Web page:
We’re on the road again, in Montana at my sister’s place on our way to Washington with an interesting load. The truck is mostly filled with tools that I use when I am making boats. Behind is a trailer with four canoes and four kayaks. I have the numbers in my head because I made six of those boats and I know them intimately. I have them in my head because traveling with boats means that you need to stop at boat inspection stations that the state departments of fish and game have set up to prevent the spread of invasive species. Boasts must be cleaned and inspected when traveling from one body of water to another. We were inspected twice yesterday and we will be inspected three more times before we reach our destination. For the most part the boat inspectors are boat people themselves, so I get a lot of positive comments about my boats. It is a rather impressive sight to see them all together. The two boats that I did not make myself are kind of speciality boats, one whitewater canoe and one whitewater kayak. People can see from their shapes and use why such a boat would be much more difficult to make and why modern plastics work better than wood for their function. Despite the fact that both of those boats are red, however, they don’t steal the show on my trailer. The theme of my boats is varnished wood and people appreciate the handcrafted craft and are quick with compliments. Going anywhere with home made boats makes starting conversations easy. It is a rather impressive load.
Winding down last night in a little cabin by the river with the clouds drifting by the moon and the stars appearing in the spaces between the clouds, I was thinking about how I got to this place. After all, it doesn’t really make sense for me to be the owner of 10 boats. I previously hauled two additional boats out to Washington. I haven’t used 10 boats in the same summer ever in my life. They kind of rotate, depending on what kind of paddling I am doing. And I have become old enough that whitewater paddling is mostly a thing of my past, not a practice of my future. What is more, I did get rid of one of my boats this past spring, so for a while I owned even more.
I justify the move in part because we have grandchildren. The boats will be used by others. They aren’t just for my pleasure.
On the trailer is the first canoe I ever owned. I was active in our church’s camp at Pilgrim Cove in Idaho. The camp owned four or five canoes and I loved to paddle them around the lake when I was at camp. They were older fiberglass canoes and they were heavy. They were stable for the campers to paddle and would carry a heavy load. The camp program when we arrived didn’t really emphasize boating for more than afternoon recreation time. Over the years a group of us developed a true waterspouts program. For a week campers would come and participate in structured learning. We’d make sure that every camper was CPR certified and had been trained in water safety. We had instruction in paddling canoes, sailing windsurf boards, and small boat sailing. We ended the week with a whitewater raft trip for all of the campers. The camp was wildly successful. We began chartering a bus to transport youth from Portland, Oregon to participate. We had our own t-shirts each year and it wasn’t difficult to recruit adult leaders for the camp. I always had an EMT at the camp and a pastor who served as chaplain.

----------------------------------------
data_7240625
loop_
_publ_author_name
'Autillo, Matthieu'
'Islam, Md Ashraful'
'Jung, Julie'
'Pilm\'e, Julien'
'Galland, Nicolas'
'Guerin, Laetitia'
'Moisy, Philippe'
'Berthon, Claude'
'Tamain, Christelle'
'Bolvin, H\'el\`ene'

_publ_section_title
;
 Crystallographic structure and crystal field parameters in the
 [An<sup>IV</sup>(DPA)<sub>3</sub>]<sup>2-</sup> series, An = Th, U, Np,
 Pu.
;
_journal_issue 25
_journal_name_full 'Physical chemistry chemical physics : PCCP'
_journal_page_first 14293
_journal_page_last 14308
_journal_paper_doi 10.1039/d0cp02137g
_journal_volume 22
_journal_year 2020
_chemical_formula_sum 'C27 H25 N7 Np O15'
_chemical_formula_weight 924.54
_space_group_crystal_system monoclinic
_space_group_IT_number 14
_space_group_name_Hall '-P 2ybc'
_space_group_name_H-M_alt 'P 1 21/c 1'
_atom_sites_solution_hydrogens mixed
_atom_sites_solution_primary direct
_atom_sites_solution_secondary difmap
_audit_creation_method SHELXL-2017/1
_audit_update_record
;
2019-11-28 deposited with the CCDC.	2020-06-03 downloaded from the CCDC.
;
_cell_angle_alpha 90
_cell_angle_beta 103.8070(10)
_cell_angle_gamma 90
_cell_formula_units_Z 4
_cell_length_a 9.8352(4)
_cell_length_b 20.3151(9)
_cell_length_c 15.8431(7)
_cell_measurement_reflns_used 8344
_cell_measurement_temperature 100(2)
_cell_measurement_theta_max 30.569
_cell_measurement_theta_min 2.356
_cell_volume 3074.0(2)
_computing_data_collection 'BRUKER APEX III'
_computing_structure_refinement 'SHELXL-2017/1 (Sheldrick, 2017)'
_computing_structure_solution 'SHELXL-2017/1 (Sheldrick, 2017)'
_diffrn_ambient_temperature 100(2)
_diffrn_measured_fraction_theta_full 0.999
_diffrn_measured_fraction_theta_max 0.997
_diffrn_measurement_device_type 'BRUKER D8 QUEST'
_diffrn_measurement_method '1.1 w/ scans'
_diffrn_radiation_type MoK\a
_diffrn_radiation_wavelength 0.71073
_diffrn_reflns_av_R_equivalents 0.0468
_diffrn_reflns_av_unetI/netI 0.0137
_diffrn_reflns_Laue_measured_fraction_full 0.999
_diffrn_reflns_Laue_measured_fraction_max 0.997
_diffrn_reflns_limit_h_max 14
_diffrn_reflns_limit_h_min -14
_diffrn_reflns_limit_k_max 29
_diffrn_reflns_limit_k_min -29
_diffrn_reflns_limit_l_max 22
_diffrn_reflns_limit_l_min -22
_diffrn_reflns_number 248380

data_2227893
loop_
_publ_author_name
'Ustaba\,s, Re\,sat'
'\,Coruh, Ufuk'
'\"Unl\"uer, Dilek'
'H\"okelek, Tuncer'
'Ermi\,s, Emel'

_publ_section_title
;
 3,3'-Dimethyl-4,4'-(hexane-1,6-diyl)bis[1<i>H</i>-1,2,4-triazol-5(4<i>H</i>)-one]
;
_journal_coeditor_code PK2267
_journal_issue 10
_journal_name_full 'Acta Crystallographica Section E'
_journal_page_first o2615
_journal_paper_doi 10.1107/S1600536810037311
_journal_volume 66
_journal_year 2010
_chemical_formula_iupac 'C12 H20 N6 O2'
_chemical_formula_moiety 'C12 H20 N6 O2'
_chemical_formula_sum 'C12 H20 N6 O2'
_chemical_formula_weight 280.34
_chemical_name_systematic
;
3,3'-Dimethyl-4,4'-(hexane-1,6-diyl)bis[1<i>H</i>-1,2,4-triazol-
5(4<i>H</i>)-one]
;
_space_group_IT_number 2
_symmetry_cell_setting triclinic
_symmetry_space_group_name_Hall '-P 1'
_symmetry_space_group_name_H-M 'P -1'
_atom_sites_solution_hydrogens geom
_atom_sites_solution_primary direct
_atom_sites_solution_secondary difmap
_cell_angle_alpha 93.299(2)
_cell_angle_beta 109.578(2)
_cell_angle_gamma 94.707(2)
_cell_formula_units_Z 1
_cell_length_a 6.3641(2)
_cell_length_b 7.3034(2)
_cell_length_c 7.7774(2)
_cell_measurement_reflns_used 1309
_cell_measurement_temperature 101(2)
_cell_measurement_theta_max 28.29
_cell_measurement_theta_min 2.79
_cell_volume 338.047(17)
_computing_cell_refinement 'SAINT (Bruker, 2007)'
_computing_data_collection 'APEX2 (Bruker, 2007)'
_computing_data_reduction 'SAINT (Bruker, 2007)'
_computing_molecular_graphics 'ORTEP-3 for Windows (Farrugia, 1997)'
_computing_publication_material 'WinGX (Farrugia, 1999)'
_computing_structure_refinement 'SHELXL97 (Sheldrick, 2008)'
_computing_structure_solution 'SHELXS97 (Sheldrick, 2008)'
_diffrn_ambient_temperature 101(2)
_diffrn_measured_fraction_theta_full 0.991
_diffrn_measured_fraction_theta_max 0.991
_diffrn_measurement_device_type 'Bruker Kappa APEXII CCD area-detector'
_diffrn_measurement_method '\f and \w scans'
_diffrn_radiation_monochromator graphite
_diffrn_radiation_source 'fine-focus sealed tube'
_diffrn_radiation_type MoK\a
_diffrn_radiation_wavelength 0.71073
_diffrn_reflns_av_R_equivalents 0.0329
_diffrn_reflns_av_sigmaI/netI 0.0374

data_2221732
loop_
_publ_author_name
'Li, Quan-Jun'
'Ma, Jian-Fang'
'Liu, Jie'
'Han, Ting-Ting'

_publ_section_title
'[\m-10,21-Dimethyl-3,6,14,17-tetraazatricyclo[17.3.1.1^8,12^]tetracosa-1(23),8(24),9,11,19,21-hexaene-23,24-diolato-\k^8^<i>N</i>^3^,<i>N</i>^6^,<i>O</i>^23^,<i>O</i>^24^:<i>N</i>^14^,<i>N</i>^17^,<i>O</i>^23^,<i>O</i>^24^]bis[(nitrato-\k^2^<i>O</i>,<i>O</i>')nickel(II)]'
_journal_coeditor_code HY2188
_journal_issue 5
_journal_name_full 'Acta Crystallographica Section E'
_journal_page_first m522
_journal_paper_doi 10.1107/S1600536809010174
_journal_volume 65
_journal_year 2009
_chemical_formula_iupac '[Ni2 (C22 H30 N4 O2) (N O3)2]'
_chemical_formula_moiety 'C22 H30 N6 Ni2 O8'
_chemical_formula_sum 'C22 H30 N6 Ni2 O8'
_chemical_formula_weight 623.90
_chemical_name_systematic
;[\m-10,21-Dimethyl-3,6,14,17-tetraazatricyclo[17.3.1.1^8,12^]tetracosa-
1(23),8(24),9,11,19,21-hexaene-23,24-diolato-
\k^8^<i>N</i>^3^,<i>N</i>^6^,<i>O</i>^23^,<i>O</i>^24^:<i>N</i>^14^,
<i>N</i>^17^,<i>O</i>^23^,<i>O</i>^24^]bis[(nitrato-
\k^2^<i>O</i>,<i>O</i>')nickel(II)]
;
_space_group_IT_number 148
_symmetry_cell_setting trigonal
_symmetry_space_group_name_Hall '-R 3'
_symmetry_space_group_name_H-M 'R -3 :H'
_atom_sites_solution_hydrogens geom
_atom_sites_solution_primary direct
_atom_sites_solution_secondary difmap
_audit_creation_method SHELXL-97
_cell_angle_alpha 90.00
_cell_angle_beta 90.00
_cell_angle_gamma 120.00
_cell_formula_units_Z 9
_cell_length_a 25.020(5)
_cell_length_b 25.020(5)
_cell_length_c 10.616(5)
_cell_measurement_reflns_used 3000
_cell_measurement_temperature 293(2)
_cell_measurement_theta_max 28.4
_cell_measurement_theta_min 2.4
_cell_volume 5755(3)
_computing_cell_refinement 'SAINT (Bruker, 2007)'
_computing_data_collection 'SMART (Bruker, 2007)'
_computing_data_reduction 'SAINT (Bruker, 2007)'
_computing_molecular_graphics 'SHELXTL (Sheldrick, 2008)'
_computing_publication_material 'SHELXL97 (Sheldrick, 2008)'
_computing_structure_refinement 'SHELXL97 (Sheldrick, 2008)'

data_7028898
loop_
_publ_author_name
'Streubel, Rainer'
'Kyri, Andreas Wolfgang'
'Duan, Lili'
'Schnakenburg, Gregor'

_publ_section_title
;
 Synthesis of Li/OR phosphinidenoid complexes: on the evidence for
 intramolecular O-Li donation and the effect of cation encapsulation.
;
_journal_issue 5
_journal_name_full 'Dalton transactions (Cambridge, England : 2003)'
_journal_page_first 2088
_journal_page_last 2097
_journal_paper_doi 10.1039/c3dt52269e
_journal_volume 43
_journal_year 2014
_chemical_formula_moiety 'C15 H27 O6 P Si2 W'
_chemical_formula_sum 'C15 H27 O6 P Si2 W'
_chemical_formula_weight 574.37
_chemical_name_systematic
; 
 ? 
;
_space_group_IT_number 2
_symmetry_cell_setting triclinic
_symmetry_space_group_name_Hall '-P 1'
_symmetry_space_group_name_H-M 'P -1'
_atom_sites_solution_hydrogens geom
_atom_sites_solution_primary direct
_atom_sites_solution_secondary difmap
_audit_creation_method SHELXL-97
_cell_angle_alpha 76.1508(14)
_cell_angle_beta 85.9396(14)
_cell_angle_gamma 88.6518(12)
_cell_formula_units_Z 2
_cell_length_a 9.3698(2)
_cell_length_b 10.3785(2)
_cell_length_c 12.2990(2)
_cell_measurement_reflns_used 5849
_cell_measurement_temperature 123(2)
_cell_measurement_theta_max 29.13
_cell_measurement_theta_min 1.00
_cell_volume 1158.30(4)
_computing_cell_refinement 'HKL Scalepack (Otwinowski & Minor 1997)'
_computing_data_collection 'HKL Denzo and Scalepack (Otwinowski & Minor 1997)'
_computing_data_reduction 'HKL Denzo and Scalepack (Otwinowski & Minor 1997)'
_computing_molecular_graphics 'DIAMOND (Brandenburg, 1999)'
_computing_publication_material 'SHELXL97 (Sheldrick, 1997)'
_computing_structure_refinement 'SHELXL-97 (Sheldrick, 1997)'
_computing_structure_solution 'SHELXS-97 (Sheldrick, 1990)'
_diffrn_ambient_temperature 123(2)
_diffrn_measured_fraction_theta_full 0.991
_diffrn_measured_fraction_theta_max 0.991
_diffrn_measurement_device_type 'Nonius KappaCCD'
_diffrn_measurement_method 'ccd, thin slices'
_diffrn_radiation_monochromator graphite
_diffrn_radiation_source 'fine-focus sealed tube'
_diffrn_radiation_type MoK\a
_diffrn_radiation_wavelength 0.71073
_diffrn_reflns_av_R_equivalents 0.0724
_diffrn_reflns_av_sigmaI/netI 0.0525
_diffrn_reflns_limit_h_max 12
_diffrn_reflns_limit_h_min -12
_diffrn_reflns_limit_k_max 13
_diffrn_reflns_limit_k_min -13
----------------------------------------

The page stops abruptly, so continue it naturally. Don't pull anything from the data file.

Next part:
Putting together the camp meant that I learned the exact cost of boats as I had to help the camp obtain new canoes, wind surf boards and sailboats. I did a lot of “horse trading” and facilitated the donation of a couple of craft. I found used boats that fit the camp’s fleet and built up the storage space to accommodate the additions.
I also developed a desire to have my own boat to use during the other times of the year and when I visited other waters. With a young and growing family, a new boat simply didn’t fit into our budget. I had learned about a source for boat plans in my work for the camp and plans didn’t cost that much money. I ordered a set of plans for a canoe and before long I had set up building forms on the back patio of our home and was scavenging lumber yards for pieces of cedar and cutting strips on an old table saw that had belonged to Susan’s grandfather. Before long it started to look like a boat. When I launched it at a reservoir it floated and didn’t leak. That boat has traveled a lot with our family. It has been down the Yellowstone River in Montana and dipped into lakes across the Northwest and part of the midwest. I obtained a used mast and sail and built a mast step, leeboards and a rudder for the boat. It is one of the boats on the trailer headed for Washington. It is one of the boats that the inspectors check out when we stop at their stations.
There are stories for each of the boats on the trailer. There are many different kinds of boat builders. Some build because, like me, they want a boat. They are interested in paddling or sailing and so they are focused on using the boat. Some build because the like the process of building. They enjoy joining wood, cutting and carving and sanding until each piece fits perfectly. I think I’m a bit of both. I enjoy paddling and intend to do a lot more of it in my retirement years. But I also enjoy building. I’m not only moving my boats, but also my tools, even though I don’t yet know whether or not I will have a place to build or store boats. I know I will have to get rid of some of the boats. I have too many.
For now, however, I have to admit there is a bit of pride when someone asks, “Did you make those?” I usually say, “Yup! It isn’t as hard as it looks.” The hard part isn’t making the boat. It is figuring out how to pass it on to someone else who wants a boat.